Trees for Children: Helping Inner-City Children Get a Better Start in Life
"In hardscrabble inner cities, maintaining trees and greenery is often considered a luxury, if it is considered at all. Given the weight of human needs and social problems in America’s poorest communities, how can trees and plants be a priority? Does the presence of green space matter? The findings of this study show that urban trees are not luxuries, but important outdoor features where children learn and practice skills for survival and success in life."
This technology bulletin is based on the article, "Growing Up in the Inner City; Green Spaces as Places to Grow" that is published in the Journal Environment and Behavior, Volume 30, Number 1, January 1998.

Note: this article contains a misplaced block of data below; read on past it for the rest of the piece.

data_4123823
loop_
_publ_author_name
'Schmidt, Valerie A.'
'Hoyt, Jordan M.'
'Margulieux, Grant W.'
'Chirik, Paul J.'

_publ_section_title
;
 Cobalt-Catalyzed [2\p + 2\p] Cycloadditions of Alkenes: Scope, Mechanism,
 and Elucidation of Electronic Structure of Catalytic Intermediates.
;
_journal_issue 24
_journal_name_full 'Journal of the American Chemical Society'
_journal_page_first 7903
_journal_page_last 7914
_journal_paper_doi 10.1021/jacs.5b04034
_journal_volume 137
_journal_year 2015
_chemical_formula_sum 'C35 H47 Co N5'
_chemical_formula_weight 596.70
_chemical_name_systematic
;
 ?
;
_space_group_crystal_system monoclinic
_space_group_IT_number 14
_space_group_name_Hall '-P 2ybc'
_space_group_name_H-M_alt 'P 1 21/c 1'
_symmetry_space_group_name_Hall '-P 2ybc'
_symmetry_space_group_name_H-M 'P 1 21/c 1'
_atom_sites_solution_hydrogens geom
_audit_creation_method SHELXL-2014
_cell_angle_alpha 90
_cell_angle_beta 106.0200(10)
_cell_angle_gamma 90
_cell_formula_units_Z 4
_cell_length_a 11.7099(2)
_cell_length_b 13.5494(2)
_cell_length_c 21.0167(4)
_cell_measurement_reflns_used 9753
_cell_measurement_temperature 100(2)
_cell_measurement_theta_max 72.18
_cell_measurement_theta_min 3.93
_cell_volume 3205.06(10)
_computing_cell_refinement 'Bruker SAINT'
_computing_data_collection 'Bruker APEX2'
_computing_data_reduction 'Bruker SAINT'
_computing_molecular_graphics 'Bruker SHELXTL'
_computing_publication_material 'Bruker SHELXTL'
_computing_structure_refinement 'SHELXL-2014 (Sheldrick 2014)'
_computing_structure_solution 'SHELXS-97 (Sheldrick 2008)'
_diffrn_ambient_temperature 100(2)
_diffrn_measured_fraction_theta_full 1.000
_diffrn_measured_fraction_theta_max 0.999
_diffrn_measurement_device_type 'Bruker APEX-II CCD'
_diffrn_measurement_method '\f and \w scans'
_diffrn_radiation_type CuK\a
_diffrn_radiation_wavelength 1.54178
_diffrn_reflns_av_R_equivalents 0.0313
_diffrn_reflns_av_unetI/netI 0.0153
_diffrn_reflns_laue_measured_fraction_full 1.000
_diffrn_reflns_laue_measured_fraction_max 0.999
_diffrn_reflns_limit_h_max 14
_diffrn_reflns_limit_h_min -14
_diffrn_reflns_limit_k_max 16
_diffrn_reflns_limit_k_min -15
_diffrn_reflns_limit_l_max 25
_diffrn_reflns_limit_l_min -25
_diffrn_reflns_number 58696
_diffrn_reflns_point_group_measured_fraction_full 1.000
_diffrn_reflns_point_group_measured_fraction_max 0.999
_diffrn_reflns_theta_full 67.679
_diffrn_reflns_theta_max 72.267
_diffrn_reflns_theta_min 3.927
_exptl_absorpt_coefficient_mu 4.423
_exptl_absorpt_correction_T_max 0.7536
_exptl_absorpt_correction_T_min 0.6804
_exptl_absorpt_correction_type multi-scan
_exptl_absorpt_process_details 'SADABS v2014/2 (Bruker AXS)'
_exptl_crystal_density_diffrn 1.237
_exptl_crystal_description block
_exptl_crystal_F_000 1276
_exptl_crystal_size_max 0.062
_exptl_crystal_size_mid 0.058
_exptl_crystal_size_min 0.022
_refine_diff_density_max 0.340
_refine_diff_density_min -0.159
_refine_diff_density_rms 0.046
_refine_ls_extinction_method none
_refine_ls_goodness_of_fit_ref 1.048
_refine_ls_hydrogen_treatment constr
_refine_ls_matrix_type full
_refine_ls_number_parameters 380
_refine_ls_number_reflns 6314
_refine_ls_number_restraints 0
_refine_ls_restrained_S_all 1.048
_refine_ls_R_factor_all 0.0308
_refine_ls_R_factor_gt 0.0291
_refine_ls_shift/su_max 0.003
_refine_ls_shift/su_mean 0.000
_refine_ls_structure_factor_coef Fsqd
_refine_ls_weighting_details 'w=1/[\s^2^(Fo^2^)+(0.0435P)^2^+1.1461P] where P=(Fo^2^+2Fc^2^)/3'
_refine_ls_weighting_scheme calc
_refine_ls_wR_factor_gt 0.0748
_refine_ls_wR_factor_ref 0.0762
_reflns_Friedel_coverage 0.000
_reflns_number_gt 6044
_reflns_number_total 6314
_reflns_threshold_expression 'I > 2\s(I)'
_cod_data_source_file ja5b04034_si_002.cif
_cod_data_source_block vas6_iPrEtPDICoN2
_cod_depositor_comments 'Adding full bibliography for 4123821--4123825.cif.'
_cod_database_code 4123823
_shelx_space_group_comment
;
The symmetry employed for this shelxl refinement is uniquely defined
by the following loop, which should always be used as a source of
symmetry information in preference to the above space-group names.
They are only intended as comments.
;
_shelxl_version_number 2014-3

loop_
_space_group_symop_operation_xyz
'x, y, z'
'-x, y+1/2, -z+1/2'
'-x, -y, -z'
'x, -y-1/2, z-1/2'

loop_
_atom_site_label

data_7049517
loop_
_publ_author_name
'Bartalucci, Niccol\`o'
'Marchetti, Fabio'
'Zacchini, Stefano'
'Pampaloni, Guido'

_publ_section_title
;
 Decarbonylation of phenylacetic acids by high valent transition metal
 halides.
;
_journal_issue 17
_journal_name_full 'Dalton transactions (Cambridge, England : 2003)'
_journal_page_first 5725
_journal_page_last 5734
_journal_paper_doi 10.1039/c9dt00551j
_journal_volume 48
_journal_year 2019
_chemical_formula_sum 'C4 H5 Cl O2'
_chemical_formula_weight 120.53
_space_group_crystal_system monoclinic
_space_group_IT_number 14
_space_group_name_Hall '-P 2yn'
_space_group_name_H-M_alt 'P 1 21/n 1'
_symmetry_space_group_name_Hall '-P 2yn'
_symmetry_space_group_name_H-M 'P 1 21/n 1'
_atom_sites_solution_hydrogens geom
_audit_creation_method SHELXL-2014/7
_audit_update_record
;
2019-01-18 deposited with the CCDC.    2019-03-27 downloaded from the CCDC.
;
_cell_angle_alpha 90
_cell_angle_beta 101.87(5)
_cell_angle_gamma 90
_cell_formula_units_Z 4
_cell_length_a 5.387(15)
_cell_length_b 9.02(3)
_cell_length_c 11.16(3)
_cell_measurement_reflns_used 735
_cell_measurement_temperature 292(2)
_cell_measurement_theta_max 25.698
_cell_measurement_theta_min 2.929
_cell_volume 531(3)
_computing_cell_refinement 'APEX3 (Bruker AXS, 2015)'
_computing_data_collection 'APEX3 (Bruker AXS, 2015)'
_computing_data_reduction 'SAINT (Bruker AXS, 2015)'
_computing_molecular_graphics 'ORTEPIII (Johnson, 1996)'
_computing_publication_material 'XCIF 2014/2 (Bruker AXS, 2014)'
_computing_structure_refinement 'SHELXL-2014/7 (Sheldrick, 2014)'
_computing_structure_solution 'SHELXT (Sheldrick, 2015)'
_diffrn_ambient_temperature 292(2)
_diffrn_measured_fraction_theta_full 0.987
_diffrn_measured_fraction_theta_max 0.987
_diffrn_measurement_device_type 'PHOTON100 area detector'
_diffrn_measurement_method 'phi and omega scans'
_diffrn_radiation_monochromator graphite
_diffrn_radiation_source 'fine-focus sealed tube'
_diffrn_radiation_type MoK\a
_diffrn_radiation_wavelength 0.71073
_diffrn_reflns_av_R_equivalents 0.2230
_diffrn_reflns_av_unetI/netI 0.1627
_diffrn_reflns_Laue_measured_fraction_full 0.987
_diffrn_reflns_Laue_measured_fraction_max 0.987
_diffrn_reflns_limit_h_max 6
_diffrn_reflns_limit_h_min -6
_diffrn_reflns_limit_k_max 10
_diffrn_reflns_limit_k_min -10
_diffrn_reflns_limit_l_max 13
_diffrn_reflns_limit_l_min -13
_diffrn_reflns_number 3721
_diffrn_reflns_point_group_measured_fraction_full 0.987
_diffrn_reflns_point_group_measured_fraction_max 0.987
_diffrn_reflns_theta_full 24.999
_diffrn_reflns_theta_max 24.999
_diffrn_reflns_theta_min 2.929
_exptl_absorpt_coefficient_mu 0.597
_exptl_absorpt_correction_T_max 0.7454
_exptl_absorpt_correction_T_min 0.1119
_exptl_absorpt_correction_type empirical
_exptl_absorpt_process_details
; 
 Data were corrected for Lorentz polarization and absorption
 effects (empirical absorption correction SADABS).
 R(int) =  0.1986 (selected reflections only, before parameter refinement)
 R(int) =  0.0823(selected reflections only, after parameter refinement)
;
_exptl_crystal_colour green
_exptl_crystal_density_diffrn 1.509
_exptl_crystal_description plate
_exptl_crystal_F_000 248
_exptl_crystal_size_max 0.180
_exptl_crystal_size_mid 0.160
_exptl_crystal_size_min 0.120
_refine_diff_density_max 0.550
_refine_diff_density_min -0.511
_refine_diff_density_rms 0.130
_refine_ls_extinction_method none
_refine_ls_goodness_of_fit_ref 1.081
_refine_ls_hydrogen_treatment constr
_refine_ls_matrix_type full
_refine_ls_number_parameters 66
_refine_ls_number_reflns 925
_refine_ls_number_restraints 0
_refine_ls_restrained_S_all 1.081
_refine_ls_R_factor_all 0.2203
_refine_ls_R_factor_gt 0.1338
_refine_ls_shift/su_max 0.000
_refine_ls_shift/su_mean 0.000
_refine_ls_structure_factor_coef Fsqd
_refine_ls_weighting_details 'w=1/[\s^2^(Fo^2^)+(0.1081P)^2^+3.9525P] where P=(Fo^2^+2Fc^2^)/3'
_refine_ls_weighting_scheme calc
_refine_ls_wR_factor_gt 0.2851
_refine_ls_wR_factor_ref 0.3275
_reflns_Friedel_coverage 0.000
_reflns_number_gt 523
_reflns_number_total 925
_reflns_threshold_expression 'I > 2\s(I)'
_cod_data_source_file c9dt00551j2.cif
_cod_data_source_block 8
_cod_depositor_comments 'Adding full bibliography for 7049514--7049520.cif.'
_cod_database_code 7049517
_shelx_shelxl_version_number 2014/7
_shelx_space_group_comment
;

Technology Bulletin #7
W.C. Sullivan., F.E. Kuo, A. Wiley, A.F. Taylor
Children and Youth, Social and Cultural Impacts
Academic underachievement, Academic underachievement, Aggression, Aggression, Apathy, Apathy, Children, Children, Depression, Depression, Juvenile delinquency, Juvenile delinquency, Public housing, Public housing, Withdrawal, Withdrawal